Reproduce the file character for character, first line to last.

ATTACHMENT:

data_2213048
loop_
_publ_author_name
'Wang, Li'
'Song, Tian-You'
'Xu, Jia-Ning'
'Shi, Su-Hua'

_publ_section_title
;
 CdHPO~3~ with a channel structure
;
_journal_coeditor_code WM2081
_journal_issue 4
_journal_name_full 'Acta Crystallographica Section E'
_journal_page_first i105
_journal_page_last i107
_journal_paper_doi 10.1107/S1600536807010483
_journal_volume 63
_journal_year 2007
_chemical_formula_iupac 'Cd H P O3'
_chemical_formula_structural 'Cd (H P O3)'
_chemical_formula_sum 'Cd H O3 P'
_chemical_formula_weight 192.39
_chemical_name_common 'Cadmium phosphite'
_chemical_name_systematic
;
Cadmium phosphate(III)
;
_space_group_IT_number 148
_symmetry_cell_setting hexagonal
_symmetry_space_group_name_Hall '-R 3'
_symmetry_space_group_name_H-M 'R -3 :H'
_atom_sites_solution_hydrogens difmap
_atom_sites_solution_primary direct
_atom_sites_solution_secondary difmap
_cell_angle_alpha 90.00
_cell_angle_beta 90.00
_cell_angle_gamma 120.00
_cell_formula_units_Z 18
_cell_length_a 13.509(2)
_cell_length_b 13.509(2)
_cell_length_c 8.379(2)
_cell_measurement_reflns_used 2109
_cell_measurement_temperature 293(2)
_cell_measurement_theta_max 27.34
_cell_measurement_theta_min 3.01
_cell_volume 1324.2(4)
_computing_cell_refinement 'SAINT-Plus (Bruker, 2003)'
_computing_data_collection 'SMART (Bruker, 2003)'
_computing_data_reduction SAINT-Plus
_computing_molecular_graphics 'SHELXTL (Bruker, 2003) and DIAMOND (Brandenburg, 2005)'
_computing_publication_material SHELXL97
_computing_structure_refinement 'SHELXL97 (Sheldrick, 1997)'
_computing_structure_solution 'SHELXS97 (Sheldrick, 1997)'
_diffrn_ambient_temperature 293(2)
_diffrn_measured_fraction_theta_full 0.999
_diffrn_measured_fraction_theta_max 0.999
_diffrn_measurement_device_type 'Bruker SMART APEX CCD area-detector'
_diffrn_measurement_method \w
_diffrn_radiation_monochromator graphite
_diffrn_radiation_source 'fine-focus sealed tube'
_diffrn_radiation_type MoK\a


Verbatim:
data_2213048
loop_
_publ_author_name
'Wang, Li'
'Song, Tian-You'
'Xu, Jia-Ning'
'Shi, Su-Hua'

_publ_section_title
;
 CdHPO~3~ with a channel structure
;
_journal_coeditor_code WM2081
_journal_issue 4
_journal_name_full 'Acta Crystallographica Section E'
_journal_page_first i105
_journal_page_last i107
_journal_paper_doi 10.1107/S1600536807010483
_journal_volume 63
_journal_year 2007
_chemical_formula_iupac 'Cd H P O3'
_chemical_formula_structural 'Cd (H P O3)'
_chemical_formula_sum 'Cd H O3 P'
_chemical_formula_weight 192.39
_chemical_name_common 'Cadmium phosphite'
_chemical_name_systematic
;
Cadmium phosphate(III)
;
_space_group_IT_number 148
_symmetry_cell_setting hexagonal
_symmetry_space_group_name_Hall '-R 3'
_symmetry_space_group_name_H-M 'R -3 :H'
_atom_sites_solution_hydrogens difmap
_atom_sites_solution_primary direct
_atom_sites_solution_secondary difmap
_cell_angle_alpha 90.00
_cell_angle_beta 90.00
_cell_angle_gamma 120.00
_cell_formula_units_Z 18
_cell_length_a 13.509(2)
_cell_length_b 13.509(2)
_cell_length_c 8.379(2)
_cell_measurement_reflns_used 2109
_cell_measurement_temperature 293(2)
_cell_measurement_theta_max 27.34
_cell_measurement_theta_min 3.01
_cell_volume 1324.2(4)
_computing_cell_refinement 'SAINT-Plus (Bruker, 2003)'
_computing_data_collection 'SMART (Bruker, 2003)'
_computing_data_reduction SAINT-Plus
_computing_molecular_graphics 'SHELXTL (Bruker, 2003) and DIAMOND (Brandenburg, 2005)'
_computing_publication_material SHELXL97
_computing_structure_refinement 'SHELXL97 (Sheldrick, 1997)'
_computing_structure_solution 'SHELXS97 (Sheldrick, 1997)'
_diffrn_ambient_temperature 293(2)
_diffrn_measured_fraction_theta_full 0.999
_diffrn_measured_fraction_theta_max 0.999
_diffrn_measurement_device_type 'Bruker SMART APEX CCD area-detector'
_diffrn_measurement_method \w
_diffrn_radiation_monochromator graphite
_diffrn_radiation_source 'fine-focus sealed tube'
_diffrn_radiation_type MoK\a